I’m in the middle of remodeling h-e-l-l. Actually, I shouldn’t complain, because it hasn’t been too bad, since we started with a small project first – the kids’ bathroom. Yet it seemed as soon as my husband and his friend, Guy, started working on one thing, they would break another. Like cutting into a pipe and flooding the bathroom, which meant that the living room ceiling had to be repaired and repainted. Then they, along with the plumber and electrician, used my two vacuums like shop vacs, and broke them both. Then the bathroom lighting had to be done twice. The toilet that wasn’t supposed to be installed by the plumber, was indeed installed, and was broken in the process. I’m not even going to tell you about the fight with the painter regarding his quote and the trim.
Then the kitchen remodeling started with a reminder call. But I didn’t even know we were on the schedule to get our counter tops done that day! First, I had to reschedule my daughter’s hearing test appointment. No biggie. Then I had to camp out with my dog, Nellie in our bedroom, because as soon as the workmen left to get something from their truck and came back into the house, she'd growl at them like they were breaking in. Such a silly dog!
It also meant no cooking for a few days, since we had to wait for the plumber to come and hookup the sink and the electrician to hook up the stovetop. Luckily, I have another wonderful recipe from the April 2014 issue of Martha Stewart Living to fill in while my kitchen is closed for a few days. This one is perfect for Easter, parties, and picnic season – Beet Picked Quail Eggs with an amazing picture by Jennifer Causey.
Just because it’s Easter doesn’t mean you have to stick with chicken eggs. Any sort of eggs will do. Martha Stewart Living suggests getting quail eggs at dartagnan.com, but I’ve had good luck finding fresh and canned quail eggs at Asian markets. (My mom puts quail eggs in salads and quail eggs in pho soup are amazing.) Canned quail eggs are pretty affordable, too.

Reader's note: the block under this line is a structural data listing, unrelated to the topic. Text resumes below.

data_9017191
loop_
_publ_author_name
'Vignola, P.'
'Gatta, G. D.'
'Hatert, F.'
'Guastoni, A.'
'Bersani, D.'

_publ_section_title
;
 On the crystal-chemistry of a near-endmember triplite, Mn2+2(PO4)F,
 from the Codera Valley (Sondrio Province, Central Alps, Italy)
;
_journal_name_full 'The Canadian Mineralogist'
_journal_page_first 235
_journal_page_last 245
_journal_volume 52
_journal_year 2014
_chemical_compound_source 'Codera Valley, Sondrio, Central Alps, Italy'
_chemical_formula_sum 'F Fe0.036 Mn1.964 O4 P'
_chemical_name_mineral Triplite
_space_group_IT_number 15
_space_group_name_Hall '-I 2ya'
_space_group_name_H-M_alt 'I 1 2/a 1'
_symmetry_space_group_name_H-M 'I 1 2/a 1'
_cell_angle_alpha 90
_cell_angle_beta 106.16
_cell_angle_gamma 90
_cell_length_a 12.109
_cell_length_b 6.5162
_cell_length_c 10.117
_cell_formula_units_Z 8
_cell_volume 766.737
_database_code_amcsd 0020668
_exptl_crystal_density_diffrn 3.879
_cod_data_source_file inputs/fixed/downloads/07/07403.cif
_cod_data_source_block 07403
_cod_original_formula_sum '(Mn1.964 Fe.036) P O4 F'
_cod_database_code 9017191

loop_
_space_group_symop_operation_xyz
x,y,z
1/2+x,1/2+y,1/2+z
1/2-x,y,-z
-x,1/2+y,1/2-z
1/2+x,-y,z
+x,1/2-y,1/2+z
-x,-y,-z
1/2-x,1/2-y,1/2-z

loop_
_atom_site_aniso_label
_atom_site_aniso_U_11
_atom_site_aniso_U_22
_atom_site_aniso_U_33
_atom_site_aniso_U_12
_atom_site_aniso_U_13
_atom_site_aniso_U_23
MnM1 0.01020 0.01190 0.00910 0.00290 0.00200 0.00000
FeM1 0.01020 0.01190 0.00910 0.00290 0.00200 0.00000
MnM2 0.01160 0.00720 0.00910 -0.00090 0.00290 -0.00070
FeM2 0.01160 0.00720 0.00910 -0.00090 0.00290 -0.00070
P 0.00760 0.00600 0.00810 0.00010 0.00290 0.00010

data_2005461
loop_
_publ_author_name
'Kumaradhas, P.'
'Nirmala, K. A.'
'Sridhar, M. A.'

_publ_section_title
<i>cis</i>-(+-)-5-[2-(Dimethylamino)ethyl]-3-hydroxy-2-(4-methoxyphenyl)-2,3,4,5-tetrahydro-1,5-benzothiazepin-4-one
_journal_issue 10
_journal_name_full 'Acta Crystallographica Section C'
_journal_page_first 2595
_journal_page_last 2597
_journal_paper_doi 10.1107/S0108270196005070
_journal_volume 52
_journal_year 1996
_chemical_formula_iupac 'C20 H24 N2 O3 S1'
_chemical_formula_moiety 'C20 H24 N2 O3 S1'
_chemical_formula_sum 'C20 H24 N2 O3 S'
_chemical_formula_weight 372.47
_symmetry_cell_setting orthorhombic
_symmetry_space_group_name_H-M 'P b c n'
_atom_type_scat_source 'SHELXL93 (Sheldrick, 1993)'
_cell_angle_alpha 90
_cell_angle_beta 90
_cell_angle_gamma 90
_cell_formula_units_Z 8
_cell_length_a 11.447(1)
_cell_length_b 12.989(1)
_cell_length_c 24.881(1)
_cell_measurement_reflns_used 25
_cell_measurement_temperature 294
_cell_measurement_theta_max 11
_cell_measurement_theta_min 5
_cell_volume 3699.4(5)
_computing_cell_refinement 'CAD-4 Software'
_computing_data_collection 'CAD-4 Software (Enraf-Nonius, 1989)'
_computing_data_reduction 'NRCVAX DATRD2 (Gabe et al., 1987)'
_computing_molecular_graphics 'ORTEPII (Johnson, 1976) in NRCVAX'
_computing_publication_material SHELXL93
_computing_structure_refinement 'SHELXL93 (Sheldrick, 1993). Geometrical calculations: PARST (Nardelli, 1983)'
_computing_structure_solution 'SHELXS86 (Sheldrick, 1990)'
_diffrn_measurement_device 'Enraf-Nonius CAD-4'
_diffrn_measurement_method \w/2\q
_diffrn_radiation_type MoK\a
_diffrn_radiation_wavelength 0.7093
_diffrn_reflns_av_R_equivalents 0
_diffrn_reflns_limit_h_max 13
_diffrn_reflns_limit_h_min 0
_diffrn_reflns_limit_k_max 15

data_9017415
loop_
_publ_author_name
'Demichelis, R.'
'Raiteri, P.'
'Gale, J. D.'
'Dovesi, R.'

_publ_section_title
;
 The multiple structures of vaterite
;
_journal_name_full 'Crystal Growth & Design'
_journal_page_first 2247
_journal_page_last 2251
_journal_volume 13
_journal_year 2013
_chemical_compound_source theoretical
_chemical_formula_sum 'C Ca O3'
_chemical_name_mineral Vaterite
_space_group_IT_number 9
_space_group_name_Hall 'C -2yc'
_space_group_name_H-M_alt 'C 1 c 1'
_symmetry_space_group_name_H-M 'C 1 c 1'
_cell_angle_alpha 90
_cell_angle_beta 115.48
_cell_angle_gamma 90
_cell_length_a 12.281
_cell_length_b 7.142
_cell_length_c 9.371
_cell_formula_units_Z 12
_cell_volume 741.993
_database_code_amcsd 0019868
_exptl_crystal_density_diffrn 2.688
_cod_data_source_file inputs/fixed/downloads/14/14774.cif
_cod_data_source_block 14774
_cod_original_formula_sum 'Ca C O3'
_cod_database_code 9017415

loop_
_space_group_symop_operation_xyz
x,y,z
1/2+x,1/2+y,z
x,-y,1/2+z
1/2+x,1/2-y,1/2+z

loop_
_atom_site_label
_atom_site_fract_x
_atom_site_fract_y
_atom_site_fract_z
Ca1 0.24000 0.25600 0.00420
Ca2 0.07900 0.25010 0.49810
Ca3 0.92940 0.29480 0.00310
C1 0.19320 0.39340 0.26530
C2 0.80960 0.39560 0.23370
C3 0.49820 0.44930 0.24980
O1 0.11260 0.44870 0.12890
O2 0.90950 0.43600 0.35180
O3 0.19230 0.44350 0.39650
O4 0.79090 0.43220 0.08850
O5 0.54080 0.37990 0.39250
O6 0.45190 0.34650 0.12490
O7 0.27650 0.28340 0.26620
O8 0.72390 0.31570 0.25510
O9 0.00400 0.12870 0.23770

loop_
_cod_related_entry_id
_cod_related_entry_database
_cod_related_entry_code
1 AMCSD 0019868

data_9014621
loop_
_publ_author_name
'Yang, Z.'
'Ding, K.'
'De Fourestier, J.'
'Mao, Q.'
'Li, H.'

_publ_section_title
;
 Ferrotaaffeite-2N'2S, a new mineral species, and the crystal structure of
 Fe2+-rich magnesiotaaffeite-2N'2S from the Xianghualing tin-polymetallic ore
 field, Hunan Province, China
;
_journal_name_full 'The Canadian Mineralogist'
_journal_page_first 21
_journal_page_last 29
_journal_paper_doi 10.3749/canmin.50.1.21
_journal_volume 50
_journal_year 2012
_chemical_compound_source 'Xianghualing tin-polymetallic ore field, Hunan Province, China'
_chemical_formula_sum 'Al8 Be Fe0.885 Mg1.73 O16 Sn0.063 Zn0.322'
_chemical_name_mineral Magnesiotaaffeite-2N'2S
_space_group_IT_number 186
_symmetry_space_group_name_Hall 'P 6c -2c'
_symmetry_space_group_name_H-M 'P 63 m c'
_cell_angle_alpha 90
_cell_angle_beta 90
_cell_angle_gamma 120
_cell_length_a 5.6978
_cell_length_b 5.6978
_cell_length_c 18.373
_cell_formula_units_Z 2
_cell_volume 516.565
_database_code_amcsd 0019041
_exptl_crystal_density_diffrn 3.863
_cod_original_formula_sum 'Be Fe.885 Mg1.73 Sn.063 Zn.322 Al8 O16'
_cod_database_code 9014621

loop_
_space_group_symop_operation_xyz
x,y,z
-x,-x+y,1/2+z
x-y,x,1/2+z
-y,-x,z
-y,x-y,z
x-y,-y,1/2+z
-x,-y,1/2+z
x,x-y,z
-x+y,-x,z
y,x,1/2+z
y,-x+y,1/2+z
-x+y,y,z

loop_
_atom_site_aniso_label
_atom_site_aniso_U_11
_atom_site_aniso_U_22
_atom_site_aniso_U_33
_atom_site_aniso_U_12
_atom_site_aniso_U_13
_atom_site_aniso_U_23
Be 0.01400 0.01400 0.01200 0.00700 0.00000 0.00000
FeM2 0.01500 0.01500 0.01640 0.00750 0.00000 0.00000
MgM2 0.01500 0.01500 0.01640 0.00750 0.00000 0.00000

I love the idea of dying the egg whites with the beets. Some people use beets or other foods to dye eggs shells. Or they gently crack the hard boiled egg before dyeing to form a cracked pattern on the egg white. They use foods such as:
- Blueberries or red cabbage for blue
- Skins of red onions or yellow apples for green
- Skins of yellow onions or paprika for orange
- Carrots, turmeric, chamomile, green tea or orange peel for yellow
- Coffee or black tea for brown
- Grape juice for purple
If you’re interested in using foods or plants as natural food dyes, About.com has instructions on how to do so.
- 1 small red beet, peeled and coarsely grated
- 1 cup white balsamic vinegar
- 1/2 cup sugar
- 1 teaspoon coarse salt
- 1 teaspoon juniper berries 1 dried bay leaf
- 24 quail eggs
- Hot sauce, celery leaves, and flaky sea salt, for serving
- Bring beet, 1 cup water, vinegar, sugar, coarse salt, juniper berries, and bay leaf to a boil in a small pot, stirring until sugar and salt are dissolved. Let cool completely. Pass through a fine sieve; discard solids.
- Cover eggs with 1 inch of water in a small saucepan. Bring to a boil; remove from heat, cover, and let sit 3 minutes. Transfer to an ice-water bath until chilled. Drain and peel eggs.
- Place eggs in a container. Top with beet vinegar. Cover; chill 4 to 5 days. Slice in half and serve with accompaniments.
- Serving size: 3 quail eggs
Recipe and photography used with permission.